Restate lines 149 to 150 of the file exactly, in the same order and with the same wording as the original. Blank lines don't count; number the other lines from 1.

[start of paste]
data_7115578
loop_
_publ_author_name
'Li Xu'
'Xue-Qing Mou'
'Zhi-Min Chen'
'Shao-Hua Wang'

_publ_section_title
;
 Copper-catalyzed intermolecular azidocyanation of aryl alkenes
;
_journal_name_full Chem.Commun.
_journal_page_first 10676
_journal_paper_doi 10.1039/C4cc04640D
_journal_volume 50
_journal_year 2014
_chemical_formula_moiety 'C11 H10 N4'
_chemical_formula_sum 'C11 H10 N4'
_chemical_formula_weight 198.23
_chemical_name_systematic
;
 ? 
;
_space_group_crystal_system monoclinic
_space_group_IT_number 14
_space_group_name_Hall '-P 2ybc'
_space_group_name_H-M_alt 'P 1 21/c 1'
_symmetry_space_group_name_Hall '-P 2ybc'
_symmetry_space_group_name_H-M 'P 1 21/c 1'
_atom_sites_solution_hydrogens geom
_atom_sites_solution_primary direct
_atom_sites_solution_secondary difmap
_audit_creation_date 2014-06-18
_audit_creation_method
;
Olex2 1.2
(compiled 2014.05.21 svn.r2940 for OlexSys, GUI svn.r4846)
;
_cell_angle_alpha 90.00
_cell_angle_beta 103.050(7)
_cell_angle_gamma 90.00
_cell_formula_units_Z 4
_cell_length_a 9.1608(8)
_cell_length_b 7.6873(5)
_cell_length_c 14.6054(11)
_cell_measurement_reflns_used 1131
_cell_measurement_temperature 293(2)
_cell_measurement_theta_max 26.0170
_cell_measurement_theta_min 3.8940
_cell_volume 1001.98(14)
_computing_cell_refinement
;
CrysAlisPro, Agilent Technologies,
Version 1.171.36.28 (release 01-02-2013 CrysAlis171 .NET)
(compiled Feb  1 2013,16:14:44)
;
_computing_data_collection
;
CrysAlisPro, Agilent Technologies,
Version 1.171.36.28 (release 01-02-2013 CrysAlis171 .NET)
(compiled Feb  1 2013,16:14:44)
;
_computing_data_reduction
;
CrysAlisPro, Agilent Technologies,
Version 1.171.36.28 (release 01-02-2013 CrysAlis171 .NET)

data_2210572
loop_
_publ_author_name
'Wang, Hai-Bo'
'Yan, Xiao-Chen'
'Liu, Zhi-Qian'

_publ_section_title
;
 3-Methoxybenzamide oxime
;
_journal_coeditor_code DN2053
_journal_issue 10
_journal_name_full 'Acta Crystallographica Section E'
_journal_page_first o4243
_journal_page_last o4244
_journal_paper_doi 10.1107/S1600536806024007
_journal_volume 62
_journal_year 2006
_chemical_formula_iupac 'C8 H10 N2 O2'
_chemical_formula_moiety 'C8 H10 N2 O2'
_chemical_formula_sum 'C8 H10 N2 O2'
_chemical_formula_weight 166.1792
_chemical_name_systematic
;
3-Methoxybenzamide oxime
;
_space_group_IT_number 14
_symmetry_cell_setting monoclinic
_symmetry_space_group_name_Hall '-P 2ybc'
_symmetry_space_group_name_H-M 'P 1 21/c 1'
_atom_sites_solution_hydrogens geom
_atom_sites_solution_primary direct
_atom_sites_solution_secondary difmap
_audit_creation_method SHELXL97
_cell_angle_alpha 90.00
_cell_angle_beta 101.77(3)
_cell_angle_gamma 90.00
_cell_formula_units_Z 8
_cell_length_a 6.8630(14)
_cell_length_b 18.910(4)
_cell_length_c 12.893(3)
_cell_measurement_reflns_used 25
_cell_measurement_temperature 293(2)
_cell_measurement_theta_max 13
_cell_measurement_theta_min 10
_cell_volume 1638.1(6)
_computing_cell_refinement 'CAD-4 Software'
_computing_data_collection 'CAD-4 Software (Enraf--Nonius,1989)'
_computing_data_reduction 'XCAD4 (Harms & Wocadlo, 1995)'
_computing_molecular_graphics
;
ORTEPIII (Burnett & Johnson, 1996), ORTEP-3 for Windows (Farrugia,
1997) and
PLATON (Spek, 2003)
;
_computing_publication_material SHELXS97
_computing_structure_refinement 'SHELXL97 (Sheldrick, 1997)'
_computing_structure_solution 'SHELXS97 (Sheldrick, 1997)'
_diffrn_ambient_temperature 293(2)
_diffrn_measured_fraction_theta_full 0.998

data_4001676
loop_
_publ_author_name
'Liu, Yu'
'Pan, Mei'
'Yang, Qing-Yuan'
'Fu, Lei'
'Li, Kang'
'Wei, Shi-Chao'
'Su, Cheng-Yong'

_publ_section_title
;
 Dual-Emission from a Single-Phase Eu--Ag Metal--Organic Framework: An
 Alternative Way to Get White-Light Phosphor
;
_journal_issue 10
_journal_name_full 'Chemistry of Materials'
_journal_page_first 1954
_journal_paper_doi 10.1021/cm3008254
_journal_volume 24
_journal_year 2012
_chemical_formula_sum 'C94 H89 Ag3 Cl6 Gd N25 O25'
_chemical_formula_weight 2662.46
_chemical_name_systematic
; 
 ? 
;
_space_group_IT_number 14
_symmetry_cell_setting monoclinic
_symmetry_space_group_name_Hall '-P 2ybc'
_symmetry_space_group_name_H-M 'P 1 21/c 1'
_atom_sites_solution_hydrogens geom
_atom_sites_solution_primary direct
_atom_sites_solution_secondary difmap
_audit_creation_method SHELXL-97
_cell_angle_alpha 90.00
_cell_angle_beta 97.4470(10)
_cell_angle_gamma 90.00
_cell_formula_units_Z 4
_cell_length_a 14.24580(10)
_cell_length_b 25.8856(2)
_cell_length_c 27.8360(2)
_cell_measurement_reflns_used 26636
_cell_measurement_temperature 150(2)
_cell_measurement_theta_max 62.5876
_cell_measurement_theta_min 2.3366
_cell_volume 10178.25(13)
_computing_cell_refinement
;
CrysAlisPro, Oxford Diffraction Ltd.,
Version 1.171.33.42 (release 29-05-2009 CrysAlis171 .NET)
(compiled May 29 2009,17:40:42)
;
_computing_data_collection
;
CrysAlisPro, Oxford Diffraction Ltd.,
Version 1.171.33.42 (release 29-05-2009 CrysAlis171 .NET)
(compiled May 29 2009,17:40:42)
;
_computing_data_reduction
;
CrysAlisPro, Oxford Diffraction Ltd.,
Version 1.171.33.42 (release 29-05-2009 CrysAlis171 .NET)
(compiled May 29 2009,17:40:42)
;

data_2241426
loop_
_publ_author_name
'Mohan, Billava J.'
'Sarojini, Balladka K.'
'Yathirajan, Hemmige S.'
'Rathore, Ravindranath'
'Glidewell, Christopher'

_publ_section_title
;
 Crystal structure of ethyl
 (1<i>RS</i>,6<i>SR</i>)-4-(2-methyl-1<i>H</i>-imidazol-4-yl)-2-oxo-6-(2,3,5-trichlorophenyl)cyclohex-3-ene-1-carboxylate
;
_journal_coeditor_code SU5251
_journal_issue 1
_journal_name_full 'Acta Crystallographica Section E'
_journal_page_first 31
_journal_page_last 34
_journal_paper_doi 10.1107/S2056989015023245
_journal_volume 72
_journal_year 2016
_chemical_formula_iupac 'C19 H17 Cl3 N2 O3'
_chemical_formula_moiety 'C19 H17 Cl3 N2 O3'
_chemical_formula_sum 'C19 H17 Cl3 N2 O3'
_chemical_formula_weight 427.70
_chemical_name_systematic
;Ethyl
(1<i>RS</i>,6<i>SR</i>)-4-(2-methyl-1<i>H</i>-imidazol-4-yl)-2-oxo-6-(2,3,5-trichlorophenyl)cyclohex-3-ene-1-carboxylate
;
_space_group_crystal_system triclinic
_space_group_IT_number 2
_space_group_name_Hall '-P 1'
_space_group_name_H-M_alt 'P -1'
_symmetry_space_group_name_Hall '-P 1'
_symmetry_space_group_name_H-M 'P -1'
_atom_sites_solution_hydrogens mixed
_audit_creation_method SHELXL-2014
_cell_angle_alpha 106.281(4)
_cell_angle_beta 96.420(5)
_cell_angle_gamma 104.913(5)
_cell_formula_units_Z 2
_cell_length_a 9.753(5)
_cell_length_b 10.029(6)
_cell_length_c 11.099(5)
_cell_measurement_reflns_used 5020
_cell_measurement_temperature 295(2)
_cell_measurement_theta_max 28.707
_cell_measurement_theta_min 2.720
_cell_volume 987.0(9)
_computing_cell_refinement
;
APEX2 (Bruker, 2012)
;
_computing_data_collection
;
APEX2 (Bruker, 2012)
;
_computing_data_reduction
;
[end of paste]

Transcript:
_chemical_formula_weight 2662.46
_chemical_name_systematic